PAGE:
The White House Called Cutting Programs for the Poor 'Compassionate' and the Internet Is Not Happy
“I think it’s probably one of the most compassionate things we can do.”
Cutting the US-funded Meals on Wheels program, which delivers hot, nutritious food to limited-income elderly people, and a school program that helps low-income children is “compassionate,” according to White House budget director Mick Mulvaney.
Yes — the person who represents US President Donald Trump said it was “compassionate” to cut programs that help America’s poorest people.
During a White House press briefing, Mulvaney was asked to clarify comments he’d made earlier in the day on MSNBC’s “Morning Joe,” when he said he didn’t think it was fair for people already struggling financially to fund the Meals on Wheels program.
At the briefing, CNN’s Jim Acosta asked:
“Just to follow-up on that, you were talking about the steel worker in Ohio, coal worker in Pennsylvania, but they may have an elderly mother who depends on the Meals on Wheels program or who may have kids in Head Start. Yesterday, or the day before, you described this as a hard-power budget. Is it also a hard-hearted budget?”
“No, I don’t think so,” Mulvaney said. “I think it’s probably one of the most compassionate things we can do.”
“To cut programs that help the elderly and kids?” Acosta followed.
“You’re only focusing on half of the equation, right? You’re focusing on the recipients of the money. We’re trying to focus on both the recipients of the money and the folks who give us the money in the first place,” Mulvaney explained. “And I think it’s fairly compassionate to go to them and say, ‘Look, we’re not gonna ask you for your hard-earned money, anymore,' single mother of two in Detroit … unless we can guarantee to you that that money is actually being used in a proper function."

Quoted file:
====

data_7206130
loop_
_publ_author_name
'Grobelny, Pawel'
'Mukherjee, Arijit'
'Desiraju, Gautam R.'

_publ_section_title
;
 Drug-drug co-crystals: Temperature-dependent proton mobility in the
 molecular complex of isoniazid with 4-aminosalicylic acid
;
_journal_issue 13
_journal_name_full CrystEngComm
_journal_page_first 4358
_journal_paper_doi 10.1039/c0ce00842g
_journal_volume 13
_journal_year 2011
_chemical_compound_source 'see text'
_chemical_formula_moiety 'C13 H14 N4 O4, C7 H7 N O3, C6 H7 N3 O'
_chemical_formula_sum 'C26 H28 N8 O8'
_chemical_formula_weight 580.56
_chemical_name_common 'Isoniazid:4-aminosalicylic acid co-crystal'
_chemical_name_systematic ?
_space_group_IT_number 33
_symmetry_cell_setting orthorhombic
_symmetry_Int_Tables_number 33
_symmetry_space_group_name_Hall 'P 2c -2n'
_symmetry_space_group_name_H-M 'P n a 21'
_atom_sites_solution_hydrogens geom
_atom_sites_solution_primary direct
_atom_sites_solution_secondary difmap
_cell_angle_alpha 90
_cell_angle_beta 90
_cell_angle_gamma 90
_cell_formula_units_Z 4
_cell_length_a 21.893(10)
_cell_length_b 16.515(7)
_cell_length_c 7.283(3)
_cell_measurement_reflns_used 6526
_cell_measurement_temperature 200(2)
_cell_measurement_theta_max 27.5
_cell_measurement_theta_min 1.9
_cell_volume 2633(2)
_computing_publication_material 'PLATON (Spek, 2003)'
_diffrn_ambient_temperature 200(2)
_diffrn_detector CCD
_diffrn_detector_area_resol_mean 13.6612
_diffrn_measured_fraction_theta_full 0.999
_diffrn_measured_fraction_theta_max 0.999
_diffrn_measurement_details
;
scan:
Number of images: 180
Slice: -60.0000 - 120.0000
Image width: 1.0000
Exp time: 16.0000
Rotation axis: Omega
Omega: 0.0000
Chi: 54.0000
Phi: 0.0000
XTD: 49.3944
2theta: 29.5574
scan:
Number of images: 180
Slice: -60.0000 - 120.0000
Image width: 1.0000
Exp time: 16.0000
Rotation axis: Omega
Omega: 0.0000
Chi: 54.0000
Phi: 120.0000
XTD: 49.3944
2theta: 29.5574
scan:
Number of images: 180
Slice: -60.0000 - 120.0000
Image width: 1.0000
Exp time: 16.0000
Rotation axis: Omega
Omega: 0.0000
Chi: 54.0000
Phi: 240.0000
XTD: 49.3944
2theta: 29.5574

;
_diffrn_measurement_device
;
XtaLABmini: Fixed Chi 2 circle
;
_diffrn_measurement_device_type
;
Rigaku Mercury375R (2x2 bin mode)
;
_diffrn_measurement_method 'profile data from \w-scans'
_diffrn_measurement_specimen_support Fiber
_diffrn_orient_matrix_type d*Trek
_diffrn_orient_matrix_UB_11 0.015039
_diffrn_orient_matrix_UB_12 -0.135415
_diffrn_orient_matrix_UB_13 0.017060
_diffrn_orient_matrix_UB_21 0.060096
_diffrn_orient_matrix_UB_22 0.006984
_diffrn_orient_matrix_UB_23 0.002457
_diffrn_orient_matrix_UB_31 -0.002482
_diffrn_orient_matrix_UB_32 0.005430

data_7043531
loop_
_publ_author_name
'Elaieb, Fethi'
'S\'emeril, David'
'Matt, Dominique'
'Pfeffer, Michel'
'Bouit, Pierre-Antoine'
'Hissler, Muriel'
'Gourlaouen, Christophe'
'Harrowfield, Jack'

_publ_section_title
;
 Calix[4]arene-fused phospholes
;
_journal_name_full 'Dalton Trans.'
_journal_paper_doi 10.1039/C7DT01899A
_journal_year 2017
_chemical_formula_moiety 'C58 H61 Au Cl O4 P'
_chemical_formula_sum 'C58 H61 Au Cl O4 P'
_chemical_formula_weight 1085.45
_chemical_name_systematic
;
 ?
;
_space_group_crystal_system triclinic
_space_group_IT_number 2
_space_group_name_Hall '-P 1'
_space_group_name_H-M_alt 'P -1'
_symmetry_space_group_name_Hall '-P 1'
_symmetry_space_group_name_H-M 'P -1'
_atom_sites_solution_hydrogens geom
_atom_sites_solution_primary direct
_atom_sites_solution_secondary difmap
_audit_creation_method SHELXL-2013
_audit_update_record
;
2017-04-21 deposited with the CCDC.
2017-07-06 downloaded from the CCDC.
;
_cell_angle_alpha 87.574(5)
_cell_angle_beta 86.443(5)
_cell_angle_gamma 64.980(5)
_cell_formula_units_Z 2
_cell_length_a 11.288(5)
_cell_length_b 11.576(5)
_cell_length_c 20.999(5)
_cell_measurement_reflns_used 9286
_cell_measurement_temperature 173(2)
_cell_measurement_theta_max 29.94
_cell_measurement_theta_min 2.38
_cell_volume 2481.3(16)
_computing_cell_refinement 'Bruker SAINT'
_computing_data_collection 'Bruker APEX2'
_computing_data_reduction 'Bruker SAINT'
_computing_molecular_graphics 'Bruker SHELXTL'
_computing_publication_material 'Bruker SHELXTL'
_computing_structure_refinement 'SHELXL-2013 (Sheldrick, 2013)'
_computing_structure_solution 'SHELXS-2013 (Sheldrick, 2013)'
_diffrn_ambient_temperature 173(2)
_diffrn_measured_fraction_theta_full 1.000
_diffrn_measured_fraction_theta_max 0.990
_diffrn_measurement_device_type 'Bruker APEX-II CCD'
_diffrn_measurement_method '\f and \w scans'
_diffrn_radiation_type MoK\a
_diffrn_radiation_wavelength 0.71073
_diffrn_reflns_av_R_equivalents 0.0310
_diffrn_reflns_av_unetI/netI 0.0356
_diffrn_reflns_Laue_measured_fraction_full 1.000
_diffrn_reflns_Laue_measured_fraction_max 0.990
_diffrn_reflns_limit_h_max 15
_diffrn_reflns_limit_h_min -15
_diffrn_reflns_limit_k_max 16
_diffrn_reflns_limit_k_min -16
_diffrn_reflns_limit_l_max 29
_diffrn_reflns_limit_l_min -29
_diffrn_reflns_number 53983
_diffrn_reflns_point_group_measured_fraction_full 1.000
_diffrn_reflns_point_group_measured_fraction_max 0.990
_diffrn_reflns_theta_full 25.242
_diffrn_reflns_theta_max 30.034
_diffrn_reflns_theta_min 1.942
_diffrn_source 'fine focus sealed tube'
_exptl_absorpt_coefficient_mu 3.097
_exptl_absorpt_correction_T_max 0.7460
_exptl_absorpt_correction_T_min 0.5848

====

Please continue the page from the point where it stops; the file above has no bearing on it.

The White House is actually arguing that cutting funding for Meals on Wheels is the compassionate thing to do. Seriously. pic.twitter.com/3u6znZRrAa— CAP Action (@CAPAction) March 16, 2017
Studies show otherwise. A 2013 series of studies by the National Institute of Health found “home-delivered meal programs to significantly improve diet quality, increase nutrient intakes, and reduce food insecurity and nutritional risk among participants. Other beneficial outcomes include increased socialization opportunities, improvement in dietary adherence, and higher quality of life.”
Reaction on Twitter to the comments was, of course, swift.
An American guy named Mulvaney, wearing Shamrock for St Pat's, angrily insisting famine relief is not a priority in his budget. Jesus wept. pic.twitter.com/yn74vki8Su— Kieran Healy (@kjhealy) March 16, 2017
Trump cutting "Meals on Wheels" reminds me of when Jesus defunded "Fishes on Dishes." pic.twitter.com/omFqpxWWjl— Morgan Murphy (@morgan_murphy) March 17, 2017
I volunteered for Meals on Wheels in high school and the only results I saw were house-ridden elderly people not starving to death.— Katie Levine (@kt_money) March 16, 2017
FACT CHECK: Mulvaney told me "no demonstrative evidence" afterschool programs work. Here's proof they do: https://t.co/SNTA3uNr2C— Peter Alexander (@PeterAlexander) March 16, 2017
Trump's golf trips during the first two months of his presidency would have funded Meals on Wheels for the next 4 years. Plus change.— Impeach Donald Trump (@Impeach_D_Trump) March 17, 2017
Mulvaney should stop eating for a week and see how it impacts his performance as budget director https://t.co/95Ft9kCfDk— Judd Legum (@JuddLegum) March 16, 2017
Given the huge boost to the military budget & bruising cuts to the arts, medicine, Meals-on-Wheels...I wonder, what will be left to defend?— Valerie Plame Wilson (@ValeriePlame) March 17, 2017